The river was flooded; it rushed by, brown and turgid water. It gushed up over the banks, covering bushes and reeds, tree roots. The water even rose up to some of the lower branches.
The tour guides in both caves we visited marveled at the height of the waters, filled by hours of heavy falls from today and yesterday. The water levels were so high that the blackwater rafting tours were cancelled and our glowworm boat ride was truncated; the usual exit from the cave was impassable due to the height of the river water.
The entire area where we were visiting, Waitomo, is pocked with caves and tomos, holes in the surface of the green pastoral landscape.
Waitomo, in Maori, means “where the water enters the ground.” Wai = water, tomo = hole.
I peered over the simple wooden barrier, my eye following the steep incline down to the dark roiling brown water, more than 40 feet below. And I called for Charlotte at the top of my lungs again.
She didn’t answer.
It’s every parent’s worst nightmare: a child going missing. For much of our time in New Zealand, the kids have happily walked the line of security right at our side and sheer freedom off on their own. Many of the tramps we have taken have offered the opportunity for the girls (12 and 9.5 years old) to skip off ahead of us.
There have been trails that are safe enough (like the Abel Tasman Great Walk) for Evelyn and Charlotte to explore out of our sight, as long as they didn’t get so far ahead that they couldn’t hear if we called out to them.
Back in Waitomo, James and I were treating this walk, the Ruakuri walkway, as a short and relatively safe hike. After all, it’s only a 30 minute return hike from the carpark. The trail is well-marked, and it was broad daylight.
The kids had balked at hiking when we told them our plan, having already walked about 2kms (1.2 miles) underground. But James and I were adamant… with a 90 minute drive back to our lodgings for the night, we wanted to stretch our legs out more before getting back in the car.
Their griping and complaining soon faded and the kids scampered ahead of us, expressing surprise and amazement at the river, cresting so high above its usual bounds. The landscape around us was a combination of green and gray, all glistening in the fresh dripping rainwater. The river had ground its way through the rocky valley through which we now walked, leaving behind limestone cliffs on both sides.
It was a magical, meandering path, including a natural archway and two caves.
With all three kids in front of me and James, we walked hand in hand, enjoying a rare moment of quiet.
We climbed up some stairs on the trail and then down, coming upon Evelyn and Calvin waiting up for us.
“Where’s Charlotte?” James asked.
Evelyn kind of shrugged.
“Was she with you?” we asked. Evelyn and Calvin both said Charlotte had been with them but that they hadn’t seen here for the last couple minutes.
I didn’t panic at that moment.
The trail split to the left and the right where Evelyn and Calvin were standing. I figured (rightly, it turned out), that this part of the trail was a small loop before walkers returned back to the carpark.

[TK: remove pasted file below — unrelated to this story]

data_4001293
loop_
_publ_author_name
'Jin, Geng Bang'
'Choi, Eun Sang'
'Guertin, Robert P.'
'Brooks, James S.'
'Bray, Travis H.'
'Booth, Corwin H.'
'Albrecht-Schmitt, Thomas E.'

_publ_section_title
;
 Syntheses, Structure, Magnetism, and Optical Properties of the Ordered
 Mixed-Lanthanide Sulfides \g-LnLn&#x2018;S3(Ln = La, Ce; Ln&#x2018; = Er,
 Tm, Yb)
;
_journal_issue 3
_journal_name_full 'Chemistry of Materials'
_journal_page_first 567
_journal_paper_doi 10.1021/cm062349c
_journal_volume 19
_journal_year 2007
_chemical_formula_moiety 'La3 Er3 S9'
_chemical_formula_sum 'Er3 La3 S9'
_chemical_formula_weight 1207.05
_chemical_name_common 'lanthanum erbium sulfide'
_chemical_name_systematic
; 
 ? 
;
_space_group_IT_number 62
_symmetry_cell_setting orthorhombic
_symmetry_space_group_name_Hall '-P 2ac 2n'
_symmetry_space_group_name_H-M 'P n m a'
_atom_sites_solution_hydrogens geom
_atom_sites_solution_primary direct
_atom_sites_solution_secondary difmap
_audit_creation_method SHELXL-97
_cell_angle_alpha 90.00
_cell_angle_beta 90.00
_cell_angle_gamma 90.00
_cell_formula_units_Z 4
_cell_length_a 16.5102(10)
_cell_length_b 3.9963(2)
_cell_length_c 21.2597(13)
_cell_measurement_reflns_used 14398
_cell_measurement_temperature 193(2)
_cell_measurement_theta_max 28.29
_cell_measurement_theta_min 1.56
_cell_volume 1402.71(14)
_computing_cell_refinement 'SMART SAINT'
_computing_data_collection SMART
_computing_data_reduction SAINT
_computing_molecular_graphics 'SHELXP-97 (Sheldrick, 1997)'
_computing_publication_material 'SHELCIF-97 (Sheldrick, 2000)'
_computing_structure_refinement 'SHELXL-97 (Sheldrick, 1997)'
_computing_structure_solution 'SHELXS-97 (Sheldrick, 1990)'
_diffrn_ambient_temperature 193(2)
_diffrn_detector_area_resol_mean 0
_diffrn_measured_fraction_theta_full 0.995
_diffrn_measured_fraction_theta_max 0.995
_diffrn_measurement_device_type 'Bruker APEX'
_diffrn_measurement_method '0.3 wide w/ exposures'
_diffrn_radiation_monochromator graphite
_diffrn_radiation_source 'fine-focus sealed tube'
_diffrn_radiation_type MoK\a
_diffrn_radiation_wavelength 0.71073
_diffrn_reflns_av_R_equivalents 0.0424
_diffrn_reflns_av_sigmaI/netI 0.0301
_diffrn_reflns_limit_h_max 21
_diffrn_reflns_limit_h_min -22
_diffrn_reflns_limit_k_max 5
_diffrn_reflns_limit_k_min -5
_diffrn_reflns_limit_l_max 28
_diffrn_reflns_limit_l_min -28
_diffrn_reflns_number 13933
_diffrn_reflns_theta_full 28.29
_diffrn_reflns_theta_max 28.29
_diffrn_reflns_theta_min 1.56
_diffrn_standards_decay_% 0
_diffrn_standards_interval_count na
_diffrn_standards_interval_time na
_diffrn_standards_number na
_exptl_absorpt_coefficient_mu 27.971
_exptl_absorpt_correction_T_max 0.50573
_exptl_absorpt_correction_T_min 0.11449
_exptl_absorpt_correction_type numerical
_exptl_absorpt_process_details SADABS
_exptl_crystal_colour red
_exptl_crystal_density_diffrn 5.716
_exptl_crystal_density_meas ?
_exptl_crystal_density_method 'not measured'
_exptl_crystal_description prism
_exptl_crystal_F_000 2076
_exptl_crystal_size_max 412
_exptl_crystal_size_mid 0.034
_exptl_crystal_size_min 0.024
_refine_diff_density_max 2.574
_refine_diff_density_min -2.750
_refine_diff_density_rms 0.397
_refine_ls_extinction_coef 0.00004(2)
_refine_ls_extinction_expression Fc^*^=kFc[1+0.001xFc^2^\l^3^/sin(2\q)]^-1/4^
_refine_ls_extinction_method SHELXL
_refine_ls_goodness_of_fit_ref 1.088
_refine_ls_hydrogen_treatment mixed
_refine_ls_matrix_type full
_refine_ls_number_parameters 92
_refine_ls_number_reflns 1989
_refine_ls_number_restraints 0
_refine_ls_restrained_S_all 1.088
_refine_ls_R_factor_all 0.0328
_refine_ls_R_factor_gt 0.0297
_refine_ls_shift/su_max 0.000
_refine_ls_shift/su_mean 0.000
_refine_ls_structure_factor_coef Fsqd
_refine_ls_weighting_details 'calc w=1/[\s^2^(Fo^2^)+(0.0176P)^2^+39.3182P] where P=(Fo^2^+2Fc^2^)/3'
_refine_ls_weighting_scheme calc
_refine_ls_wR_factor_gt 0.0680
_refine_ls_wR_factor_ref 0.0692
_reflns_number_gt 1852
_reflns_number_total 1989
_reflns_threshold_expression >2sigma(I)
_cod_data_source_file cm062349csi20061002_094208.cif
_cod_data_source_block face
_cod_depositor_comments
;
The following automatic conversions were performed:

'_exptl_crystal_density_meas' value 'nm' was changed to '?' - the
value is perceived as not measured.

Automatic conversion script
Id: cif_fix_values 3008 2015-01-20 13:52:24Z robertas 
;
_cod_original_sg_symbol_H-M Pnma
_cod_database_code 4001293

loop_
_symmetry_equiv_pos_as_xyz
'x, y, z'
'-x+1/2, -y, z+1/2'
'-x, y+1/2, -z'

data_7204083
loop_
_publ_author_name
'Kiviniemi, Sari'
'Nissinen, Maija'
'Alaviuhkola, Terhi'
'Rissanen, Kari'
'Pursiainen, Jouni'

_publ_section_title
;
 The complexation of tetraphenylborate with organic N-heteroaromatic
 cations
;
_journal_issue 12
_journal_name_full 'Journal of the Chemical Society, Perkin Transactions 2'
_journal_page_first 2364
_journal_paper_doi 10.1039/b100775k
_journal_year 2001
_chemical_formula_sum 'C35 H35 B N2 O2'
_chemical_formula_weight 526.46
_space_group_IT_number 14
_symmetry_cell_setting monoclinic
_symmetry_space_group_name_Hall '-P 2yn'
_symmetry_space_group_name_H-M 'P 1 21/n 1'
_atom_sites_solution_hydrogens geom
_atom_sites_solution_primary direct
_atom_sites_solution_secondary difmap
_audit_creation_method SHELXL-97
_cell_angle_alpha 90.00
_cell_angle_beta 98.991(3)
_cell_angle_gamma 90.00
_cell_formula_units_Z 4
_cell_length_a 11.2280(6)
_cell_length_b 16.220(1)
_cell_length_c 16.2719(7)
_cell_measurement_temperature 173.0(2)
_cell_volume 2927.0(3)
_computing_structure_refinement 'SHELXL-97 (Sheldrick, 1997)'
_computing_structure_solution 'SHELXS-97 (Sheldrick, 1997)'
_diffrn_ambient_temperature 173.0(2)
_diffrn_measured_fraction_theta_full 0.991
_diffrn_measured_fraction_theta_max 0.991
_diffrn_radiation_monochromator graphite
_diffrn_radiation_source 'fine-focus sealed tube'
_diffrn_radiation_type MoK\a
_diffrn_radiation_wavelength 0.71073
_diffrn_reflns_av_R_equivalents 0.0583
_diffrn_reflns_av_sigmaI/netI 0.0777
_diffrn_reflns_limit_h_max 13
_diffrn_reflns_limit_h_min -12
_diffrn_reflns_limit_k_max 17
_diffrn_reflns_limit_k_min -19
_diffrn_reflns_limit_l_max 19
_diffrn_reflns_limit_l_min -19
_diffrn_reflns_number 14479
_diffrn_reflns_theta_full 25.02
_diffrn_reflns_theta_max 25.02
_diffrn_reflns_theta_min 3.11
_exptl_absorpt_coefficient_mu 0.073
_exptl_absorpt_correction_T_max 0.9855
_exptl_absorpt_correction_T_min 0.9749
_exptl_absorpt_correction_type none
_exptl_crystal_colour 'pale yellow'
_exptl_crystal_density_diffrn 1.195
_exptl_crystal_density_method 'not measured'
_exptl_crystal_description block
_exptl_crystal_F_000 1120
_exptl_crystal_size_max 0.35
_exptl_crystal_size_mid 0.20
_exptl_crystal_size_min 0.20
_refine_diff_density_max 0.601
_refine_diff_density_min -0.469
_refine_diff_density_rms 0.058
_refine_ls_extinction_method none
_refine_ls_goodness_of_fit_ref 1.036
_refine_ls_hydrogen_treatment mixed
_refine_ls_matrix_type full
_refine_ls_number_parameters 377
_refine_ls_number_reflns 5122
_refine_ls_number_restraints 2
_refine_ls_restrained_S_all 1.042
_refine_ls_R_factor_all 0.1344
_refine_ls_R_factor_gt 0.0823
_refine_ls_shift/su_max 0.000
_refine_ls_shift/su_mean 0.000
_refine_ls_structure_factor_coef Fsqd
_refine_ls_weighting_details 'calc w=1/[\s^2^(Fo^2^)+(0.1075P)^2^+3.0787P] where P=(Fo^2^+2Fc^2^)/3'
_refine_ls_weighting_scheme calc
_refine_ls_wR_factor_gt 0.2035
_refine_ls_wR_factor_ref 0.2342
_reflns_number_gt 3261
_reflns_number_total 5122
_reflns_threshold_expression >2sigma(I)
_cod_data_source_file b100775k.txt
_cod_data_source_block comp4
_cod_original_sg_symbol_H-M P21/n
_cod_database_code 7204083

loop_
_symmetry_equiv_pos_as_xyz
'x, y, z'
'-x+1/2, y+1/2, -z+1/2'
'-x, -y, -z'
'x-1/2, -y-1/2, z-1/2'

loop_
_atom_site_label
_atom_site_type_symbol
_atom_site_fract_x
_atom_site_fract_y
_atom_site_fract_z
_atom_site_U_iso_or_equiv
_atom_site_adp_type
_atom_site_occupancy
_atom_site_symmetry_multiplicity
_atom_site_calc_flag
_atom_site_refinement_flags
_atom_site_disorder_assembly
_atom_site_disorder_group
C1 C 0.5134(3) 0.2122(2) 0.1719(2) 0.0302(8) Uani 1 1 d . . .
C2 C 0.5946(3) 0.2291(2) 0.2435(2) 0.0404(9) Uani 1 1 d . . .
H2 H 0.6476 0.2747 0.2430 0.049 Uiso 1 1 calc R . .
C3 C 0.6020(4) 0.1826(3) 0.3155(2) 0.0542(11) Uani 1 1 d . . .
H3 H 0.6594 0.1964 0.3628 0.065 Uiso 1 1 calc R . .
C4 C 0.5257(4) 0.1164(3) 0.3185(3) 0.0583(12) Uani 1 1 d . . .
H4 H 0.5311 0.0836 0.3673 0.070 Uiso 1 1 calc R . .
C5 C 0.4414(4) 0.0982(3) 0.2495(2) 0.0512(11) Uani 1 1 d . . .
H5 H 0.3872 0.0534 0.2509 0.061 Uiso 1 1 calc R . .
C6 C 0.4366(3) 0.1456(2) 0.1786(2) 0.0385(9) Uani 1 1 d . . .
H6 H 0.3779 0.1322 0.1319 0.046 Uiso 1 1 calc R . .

James went to the left and I went to the right, calling for Charlotte.
My voice echoed off the limestone walls and ferns.
I still wasn’t that scared. It was easy to conceive of a circumstance under which Charlotte could have run off ahead. Surely she’d realize she had gone too far ahead and turn back, or even go all the way around the loop and run into James from the other direction.
A couple minutes later, I returned to Evelyn and Calvin, both of whom were looking worried.
James hadn’t found her either, and we both were getting more scared. About 5 minutes had passed in searching for Charlotte.
I still thought that perhaps my little trickster, had hidden away near the trail. If she had done that, as she has in the past, she perhaps waited too long to reveal herself and now was scared that we would be angry when we found her. I called in a calming voice, “Charlotte, if you can hear me, please answer. I’m not going to be angry, we just want you to come out.”
That’s when I entered the cave mouth again and looked down into the angry waters so far below…
At this point, James had backtracked down an alternate route toward the carpark, calling Charlotte’s name. He sprinted there and then back with no sign of Charlotte.
That’s when we both got really scared.
James got out his cell phone and prepared to call emergency services, but we decided to hurry back to the carpark just in case she had walked further back than James did when he was searching for her.
Our calls of her name reverberated off the valley walls. I brought up the rear with Calvin, Evelyn jogged ahead of me, and James was in the front. The trail followed the raging river, gushing past us much faster than we could walk.
As we neared the carpark after a full 15 minutes of searching, I spied James ahead, hurrying toward me. Holding his hand was Charlotte.
The relief was profound. While I had worked hard to hold my imagination back from sensational and horrifying images, I admitted to myself then that I had been surveying the eddying pools and flowing river water for Charlotte’s sweater.
It took me nearly an hour to calm all the way back down and to stop feeling shaky.
After reuniting and hugging and crying, Charlotte explained that she had actually diverged from the main trail even earlier than we had thought: she took an early lefthand turn in the trail that said “carpark.” Shen then waited for us at a pavilion near the carpark until finally James found her 15 to 20 minutes later.
James and I took the golden opportunity to go over the rules for what to do if one gets separated from the rest of the group: stay still–never continue on or double back. We also reasserted the rule about not getting too far or too behind.
It’s a lesson I hope that Evelyn, Charlotte, and Calvin never forget.